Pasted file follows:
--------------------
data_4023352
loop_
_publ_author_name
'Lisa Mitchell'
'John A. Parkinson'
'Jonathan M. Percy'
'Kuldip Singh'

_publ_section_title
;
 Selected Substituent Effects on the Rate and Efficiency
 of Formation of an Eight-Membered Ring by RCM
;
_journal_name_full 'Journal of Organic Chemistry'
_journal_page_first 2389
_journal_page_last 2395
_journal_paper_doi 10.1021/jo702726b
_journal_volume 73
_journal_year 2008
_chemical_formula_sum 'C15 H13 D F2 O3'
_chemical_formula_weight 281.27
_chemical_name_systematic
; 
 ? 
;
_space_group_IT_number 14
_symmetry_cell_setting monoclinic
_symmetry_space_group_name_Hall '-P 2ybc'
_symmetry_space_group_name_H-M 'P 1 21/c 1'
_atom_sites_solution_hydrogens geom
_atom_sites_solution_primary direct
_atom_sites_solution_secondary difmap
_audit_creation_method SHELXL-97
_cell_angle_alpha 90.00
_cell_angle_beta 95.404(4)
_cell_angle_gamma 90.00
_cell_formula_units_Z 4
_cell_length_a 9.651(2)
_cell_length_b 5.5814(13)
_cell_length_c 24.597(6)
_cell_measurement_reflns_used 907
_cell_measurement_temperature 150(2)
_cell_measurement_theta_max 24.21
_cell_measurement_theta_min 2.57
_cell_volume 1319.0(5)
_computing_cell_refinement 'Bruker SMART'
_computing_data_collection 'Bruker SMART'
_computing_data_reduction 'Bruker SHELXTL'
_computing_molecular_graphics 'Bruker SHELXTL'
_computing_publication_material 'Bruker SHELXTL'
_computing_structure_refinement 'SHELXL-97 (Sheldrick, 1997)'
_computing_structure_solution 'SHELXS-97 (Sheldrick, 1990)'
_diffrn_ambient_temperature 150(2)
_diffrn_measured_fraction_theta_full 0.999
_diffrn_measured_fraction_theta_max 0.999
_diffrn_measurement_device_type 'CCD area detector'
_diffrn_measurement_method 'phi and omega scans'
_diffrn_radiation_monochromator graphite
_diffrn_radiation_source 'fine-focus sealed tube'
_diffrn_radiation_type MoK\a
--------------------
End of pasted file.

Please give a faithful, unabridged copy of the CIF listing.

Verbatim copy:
data_4023352
loop_
_publ_author_name
'Lisa Mitchell'
'John A. Parkinson'
'Jonathan M. Percy'
'Kuldip Singh'

_publ_section_title
;
 Selected Substituent Effects on the Rate and Efficiency
 of Formation of an Eight-Membered Ring by RCM
;
_journal_name_full 'Journal of Organic Chemistry'
_journal_page_first 2389
_journal_page_last 2395
_journal_paper_doi 10.1021/jo702726b
_journal_volume 73
_journal_year 2008
_chemical_formula_sum 'C15 H13 D F2 O3'
_chemical_formula_weight 281.27
_chemical_name_systematic
; 
 ? 
;
_space_group_IT_number 14
_symmetry_cell_setting monoclinic
_symmetry_space_group_name_Hall '-P 2ybc'
_symmetry_space_group_name_H-M 'P 1 21/c 1'
_atom_sites_solution_hydrogens geom
_atom_sites_solution_primary direct
_atom_sites_solution_secondary difmap
_audit_creation_method SHELXL-97
_cell_angle_alpha 90.00
_cell_angle_beta 95.404(4)
_cell_angle_gamma 90.00
_cell_formula_units_Z 4
_cell_length_a 9.651(2)
_cell_length_b 5.5814(13)
_cell_length_c 24.597(6)
_cell_measurement_reflns_used 907
_cell_measurement_temperature 150(2)
_cell_measurement_theta_max 24.21
_cell_measurement_theta_min 2.57
_cell_volume 1319.0(5)
_computing_cell_refinement 'Bruker SMART'
_computing_data_collection 'Bruker SMART'
_computing_data_reduction 'Bruker SHELXTL'
_computing_molecular_graphics 'Bruker SHELXTL'
_computing_publication_material 'Bruker SHELXTL'
_computing_structure_refinement 'SHELXL-97 (Sheldrick, 1997)'
_computing_structure_solution 'SHELXS-97 (Sheldrick, 1990)'
_diffrn_ambient_temperature 150(2)
_diffrn_measured_fraction_theta_full 0.999
_diffrn_measured_fraction_theta_max 0.999
_diffrn_measurement_device_type 'CCD area detector'
_diffrn_measurement_method 'phi and omega scans'
_diffrn_radiation_monochromator graphite
_diffrn_radiation_source 'fine-focus sealed tube'
_diffrn_radiation_type MoK\a